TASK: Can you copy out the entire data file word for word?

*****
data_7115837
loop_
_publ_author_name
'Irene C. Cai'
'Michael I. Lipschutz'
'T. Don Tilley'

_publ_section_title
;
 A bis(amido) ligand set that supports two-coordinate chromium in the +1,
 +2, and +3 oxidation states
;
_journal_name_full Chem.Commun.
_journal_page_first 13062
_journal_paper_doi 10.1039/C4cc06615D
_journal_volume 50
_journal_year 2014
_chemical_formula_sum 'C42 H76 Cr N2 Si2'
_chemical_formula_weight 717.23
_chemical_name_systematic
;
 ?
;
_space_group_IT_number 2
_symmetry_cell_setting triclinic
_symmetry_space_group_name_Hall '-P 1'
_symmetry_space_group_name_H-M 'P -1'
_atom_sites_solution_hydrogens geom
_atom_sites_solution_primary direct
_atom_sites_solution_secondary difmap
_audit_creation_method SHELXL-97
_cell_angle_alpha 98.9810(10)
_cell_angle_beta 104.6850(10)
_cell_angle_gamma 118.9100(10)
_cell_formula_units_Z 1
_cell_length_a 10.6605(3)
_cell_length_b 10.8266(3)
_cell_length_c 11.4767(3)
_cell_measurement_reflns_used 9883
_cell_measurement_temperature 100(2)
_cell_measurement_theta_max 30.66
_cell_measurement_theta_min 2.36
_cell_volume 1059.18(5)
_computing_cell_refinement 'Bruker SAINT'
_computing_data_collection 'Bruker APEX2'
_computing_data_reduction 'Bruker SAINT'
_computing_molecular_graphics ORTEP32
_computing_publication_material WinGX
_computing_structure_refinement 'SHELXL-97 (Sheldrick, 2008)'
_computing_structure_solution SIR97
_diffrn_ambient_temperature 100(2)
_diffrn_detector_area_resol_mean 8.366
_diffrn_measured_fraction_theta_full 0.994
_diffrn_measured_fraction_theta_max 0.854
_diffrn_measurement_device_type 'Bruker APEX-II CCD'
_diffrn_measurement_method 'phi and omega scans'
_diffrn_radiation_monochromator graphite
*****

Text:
data_7115837
loop_
_publ_author_name
'Irene C. Cai'
'Michael I. Lipschutz'
'T. Don Tilley'

_publ_section_title
;
 A bis(amido) ligand set that supports two-coordinate chromium in the +1,
 +2, and +3 oxidation states
;
_journal_name_full Chem.Commun.
_journal_page_first 13062
_journal_paper_doi 10.1039/C4cc06615D
_journal_volume 50
_journal_year 2014
_chemical_formula_sum 'C42 H76 Cr N2 Si2'
_chemical_formula_weight 717.23
_chemical_name_systematic
;
 ?
;
_space_group_IT_number 2
_symmetry_cell_setting triclinic
_symmetry_space_group_name_Hall '-P 1'
_symmetry_space_group_name_H-M 'P -1'
_atom_sites_solution_hydrogens geom
_atom_sites_solution_primary direct
_atom_sites_solution_secondary difmap
_audit_creation_method SHELXL-97
_cell_angle_alpha 98.9810(10)
_cell_angle_beta 104.6850(10)
_cell_angle_gamma 118.9100(10)
_cell_formula_units_Z 1
_cell_length_a 10.6605(3)
_cell_length_b 10.8266(3)
_cell_length_c 11.4767(3)
_cell_measurement_reflns_used 9883
_cell_measurement_temperature 100(2)
_cell_measurement_theta_max 30.66
_cell_measurement_theta_min 2.36
_cell_volume 1059.18(5)
_computing_cell_refinement 'Bruker SAINT'
_computing_data_collection 'Bruker APEX2'
_computing_data_reduction 'Bruker SAINT'
_computing_molecular_graphics ORTEP32
_computing_publication_material WinGX
_computing_structure_refinement 'SHELXL-97 (Sheldrick, 2008)'
_computing_structure_solution SIR97
_diffrn_ambient_temperature 100(2)
_diffrn_detector_area_resol_mean 8.366
_diffrn_measured_fraction_theta_full 0.994
_diffrn_measured_fraction_theta_max 0.854
_diffrn_measurement_device_type 'Bruker APEX-II CCD'
_diffrn_measurement_method 'phi and omega scans'
_diffrn_radiation_monochromator graphite